The perspective changes, however, for seedstock breeders. The seedstock breeders should ask themselves, “If all else is equal and I change only this EBV up (or down), will it influence the income or the expense of my customers’ herd?” Seedstock breeders should evaluate EBV from the perspective of their commercial customers because the majority of bulls are sold to these breeders. By asking these questions the economically relevant traits for a particular production system are easily identified.

Indicator Traits

So what about those traits that are not economically relevant? These are the indicator traits. Indicator traits are important because they add accuracy to the EBV for the economically relevant traits through their genetic correlation to those traits.

Birth weight and calving ease provide an excellent example of this relationship and the difference between the two classes of traits. If the birth weight of calves born to heifers changes one kilogram does that change always influence the expense or income of farm? The answer to this is clearly no. Moving birth weight from 38 to 39 kg for instance, would not likely influence profitability. Birth weight is an indicator of calving ease.

But if the number of heifers requiring assistance (calving ease) were reduced by 1%, both cost and income would be affected.
• First there are more and heavier calves available to sell.
• Lower calving ease results in fewer calf deaths, and eliminates reduced performance in those calves experiencing calving difficulty.
• Problems with delayed rebreeding in the heifers are reduced as are labour costs associated with heifer calving.

In this case, calving ease is the economically relevant trait while birth weight is the indicator trait. If EBVs for both of these traits were available, focus should be placed on calving ease rather than birth weight when making selection decisions. Additionally, the birth weight information is used in the calculation of a calving ease EBV—birth weight is already accounted for in a calving ease EBV.

In the New Zealand production system with the cyclical nature of grass resources, this concept is particularly important. The NZCCS produces EBV for 200, 400, and 600 day weight. This is necessary because the customers of their breeders sell their calves at different times. Some sell at the end of the first summer, and others later.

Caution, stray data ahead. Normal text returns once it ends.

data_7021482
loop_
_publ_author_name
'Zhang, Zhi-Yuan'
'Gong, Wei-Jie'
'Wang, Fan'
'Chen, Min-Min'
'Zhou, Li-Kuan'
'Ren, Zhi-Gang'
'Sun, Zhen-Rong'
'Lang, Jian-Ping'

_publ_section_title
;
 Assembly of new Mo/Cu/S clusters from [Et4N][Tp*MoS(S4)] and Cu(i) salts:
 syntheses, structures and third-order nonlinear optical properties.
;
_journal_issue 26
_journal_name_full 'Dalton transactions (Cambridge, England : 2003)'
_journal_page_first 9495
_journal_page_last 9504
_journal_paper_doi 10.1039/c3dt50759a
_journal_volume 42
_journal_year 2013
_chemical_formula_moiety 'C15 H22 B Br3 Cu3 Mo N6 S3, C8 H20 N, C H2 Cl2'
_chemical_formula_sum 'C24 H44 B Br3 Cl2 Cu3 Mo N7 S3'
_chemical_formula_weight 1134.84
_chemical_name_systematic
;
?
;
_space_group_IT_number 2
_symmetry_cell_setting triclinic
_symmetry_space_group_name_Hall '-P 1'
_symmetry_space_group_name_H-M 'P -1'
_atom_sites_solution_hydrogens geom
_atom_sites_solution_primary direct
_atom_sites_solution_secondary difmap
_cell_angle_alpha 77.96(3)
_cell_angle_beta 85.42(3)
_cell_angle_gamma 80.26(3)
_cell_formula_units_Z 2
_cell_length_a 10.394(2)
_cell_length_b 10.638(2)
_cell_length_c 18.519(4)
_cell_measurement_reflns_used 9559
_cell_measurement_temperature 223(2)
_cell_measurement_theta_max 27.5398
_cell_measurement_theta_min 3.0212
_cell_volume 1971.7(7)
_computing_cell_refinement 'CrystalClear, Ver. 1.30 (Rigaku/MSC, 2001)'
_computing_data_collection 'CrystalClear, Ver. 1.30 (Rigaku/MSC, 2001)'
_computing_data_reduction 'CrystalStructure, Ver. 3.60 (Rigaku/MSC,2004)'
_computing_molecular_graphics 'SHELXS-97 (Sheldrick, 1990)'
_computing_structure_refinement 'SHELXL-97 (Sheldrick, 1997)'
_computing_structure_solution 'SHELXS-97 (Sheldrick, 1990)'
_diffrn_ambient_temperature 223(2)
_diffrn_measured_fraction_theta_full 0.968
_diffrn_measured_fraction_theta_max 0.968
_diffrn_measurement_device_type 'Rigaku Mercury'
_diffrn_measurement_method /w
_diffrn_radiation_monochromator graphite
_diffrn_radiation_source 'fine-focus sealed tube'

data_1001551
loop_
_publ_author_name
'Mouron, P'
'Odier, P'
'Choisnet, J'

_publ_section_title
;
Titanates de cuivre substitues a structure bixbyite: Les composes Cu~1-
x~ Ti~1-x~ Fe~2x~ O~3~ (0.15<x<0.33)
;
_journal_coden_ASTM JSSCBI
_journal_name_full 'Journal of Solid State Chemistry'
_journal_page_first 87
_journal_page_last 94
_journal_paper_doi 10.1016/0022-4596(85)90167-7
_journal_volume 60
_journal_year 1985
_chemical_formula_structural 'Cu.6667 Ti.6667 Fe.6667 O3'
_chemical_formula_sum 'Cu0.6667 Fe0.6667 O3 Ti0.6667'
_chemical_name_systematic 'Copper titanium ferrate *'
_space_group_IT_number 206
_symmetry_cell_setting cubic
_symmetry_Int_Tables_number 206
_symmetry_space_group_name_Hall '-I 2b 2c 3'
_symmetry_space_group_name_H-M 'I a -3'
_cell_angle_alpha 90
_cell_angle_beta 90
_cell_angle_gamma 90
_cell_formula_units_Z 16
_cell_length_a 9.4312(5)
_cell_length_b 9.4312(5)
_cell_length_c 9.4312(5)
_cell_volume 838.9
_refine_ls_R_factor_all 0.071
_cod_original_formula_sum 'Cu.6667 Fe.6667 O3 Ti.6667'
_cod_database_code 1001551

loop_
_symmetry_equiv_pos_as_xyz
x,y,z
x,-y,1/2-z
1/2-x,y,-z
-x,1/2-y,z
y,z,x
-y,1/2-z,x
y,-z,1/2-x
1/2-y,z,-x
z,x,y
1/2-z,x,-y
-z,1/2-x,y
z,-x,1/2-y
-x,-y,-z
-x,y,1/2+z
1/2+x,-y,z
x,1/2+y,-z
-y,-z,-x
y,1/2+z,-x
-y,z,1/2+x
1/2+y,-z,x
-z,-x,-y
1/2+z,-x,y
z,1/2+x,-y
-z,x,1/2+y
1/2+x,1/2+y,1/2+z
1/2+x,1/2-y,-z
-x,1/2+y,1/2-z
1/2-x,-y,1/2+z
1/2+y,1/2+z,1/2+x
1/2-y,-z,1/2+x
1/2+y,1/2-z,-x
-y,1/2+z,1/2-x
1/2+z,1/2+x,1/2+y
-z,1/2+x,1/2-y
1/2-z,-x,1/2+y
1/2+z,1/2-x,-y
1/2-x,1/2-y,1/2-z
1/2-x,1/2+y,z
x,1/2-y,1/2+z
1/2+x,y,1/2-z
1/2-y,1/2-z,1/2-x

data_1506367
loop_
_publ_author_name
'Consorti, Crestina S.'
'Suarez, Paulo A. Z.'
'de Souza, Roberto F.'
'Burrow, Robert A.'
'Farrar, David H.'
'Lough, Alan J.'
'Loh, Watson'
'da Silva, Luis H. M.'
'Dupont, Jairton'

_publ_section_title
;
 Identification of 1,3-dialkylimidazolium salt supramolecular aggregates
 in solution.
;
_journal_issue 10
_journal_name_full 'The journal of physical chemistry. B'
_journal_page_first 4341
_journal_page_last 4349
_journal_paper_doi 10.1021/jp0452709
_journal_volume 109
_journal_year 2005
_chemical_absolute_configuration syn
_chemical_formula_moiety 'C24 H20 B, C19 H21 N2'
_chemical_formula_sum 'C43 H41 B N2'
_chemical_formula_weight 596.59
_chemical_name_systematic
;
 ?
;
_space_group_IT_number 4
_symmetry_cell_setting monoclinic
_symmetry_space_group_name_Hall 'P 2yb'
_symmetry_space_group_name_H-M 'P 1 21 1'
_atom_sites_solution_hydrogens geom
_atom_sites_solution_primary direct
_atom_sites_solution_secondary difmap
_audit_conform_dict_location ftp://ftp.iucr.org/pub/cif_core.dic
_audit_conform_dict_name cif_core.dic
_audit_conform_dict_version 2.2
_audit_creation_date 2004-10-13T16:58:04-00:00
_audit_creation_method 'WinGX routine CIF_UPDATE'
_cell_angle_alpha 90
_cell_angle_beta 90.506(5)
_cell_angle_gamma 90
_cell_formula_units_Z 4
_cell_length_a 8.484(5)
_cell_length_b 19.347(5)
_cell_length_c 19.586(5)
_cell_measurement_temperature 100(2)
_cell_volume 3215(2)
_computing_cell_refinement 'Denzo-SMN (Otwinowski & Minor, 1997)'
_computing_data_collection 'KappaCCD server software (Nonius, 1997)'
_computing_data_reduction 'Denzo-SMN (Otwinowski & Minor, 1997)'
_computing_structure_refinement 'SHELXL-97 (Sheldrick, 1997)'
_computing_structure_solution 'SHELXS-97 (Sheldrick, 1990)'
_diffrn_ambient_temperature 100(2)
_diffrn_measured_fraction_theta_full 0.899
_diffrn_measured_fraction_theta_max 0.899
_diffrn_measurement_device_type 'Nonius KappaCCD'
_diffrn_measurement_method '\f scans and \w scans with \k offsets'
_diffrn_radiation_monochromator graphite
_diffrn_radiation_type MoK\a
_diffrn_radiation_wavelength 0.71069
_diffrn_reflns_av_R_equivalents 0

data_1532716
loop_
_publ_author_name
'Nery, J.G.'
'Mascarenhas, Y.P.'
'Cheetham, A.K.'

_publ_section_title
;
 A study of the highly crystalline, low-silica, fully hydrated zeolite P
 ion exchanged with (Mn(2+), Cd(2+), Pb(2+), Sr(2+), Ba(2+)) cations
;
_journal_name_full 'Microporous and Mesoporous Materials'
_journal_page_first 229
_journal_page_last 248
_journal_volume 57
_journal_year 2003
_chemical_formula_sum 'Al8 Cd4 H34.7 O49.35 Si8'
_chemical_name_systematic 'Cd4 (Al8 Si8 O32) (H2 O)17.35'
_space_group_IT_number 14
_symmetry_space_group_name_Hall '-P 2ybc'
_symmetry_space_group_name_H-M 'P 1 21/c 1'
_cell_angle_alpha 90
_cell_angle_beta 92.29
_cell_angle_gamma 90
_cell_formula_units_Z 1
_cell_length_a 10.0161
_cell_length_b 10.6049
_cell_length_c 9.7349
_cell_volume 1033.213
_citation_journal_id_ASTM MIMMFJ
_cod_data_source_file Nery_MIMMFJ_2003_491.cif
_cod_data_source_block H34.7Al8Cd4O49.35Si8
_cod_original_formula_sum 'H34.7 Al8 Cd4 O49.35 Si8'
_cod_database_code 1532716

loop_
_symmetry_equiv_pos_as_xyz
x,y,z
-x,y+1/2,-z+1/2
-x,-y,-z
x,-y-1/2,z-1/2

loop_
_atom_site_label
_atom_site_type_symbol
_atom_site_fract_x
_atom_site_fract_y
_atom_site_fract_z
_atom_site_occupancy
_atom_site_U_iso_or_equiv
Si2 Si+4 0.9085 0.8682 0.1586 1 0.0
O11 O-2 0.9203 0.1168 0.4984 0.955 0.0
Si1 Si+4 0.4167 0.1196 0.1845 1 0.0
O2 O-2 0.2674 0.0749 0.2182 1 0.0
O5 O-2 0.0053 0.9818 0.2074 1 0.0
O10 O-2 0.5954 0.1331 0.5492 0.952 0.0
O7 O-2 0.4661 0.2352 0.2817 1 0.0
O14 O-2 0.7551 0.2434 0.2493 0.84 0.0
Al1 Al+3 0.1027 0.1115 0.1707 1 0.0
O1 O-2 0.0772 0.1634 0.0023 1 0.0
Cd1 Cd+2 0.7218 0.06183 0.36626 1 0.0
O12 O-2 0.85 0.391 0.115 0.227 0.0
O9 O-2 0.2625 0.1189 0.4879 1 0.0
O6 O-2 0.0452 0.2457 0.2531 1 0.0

How does this translate to the concept of economically relevant traits?

Charolais bull buyers should consider how you market the offspring of the bulls you are buying:
1. If you market them in the first summer the economically relevant trait is 200 day weight—that is the EBV upon which you should focus your selection decisions (considering calving ease as well, of course).

2. If you market animals after their second summer, then 400 day weight is the economically relevant trait. Selection decisions should focus on the EBV for 400 day weight with no emphasis on 200 or 600 day weight—those breeders do not get paid for 200 day or 600 day weight!

The same technique can be applied to milk EBV.

3. If the farm is not retaining replacements from the Charolais bulls, milk has no influence on its profitability—it is not economically relevant. On the other hand, if the farm is retaining replacement females sired by the Charolais bulls, milk is economically relevant.

By using the concept of economically relevant traits, a breeder can reduce the number of EBV that he must consider when making selection decisions and can avoid becoming overwhelmed by the sheer number of EBV.

This is the first and easiest step at making selection decisions easier and in making rapid progress in those traits that matter!

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2018 AGM

Wednesday 14th March Palmerston North